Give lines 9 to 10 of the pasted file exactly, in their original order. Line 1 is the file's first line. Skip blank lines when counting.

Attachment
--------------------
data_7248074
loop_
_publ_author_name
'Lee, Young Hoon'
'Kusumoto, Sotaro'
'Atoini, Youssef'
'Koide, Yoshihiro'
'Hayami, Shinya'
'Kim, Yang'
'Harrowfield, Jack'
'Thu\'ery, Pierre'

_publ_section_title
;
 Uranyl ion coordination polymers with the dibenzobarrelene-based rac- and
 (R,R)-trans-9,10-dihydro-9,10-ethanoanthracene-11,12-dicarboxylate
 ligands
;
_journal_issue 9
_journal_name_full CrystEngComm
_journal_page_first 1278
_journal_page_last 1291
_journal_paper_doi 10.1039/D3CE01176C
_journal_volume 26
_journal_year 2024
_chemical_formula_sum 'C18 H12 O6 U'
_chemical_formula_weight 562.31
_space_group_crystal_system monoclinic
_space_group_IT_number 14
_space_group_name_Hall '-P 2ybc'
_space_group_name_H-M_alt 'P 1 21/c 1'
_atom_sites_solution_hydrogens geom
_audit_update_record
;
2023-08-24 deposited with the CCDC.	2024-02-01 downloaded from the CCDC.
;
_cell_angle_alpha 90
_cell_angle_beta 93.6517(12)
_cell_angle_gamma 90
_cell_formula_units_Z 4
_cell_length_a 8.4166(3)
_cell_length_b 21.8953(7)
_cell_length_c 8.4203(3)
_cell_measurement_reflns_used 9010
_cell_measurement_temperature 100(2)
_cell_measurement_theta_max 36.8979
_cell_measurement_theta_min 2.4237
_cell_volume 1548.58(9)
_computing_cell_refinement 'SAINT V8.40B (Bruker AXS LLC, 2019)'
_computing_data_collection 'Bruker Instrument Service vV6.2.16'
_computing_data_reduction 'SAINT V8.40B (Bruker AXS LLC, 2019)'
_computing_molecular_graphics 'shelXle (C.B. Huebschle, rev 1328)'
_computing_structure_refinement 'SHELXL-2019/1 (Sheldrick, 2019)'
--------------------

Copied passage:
'Kim, Yang'
'Harrowfield, Jack'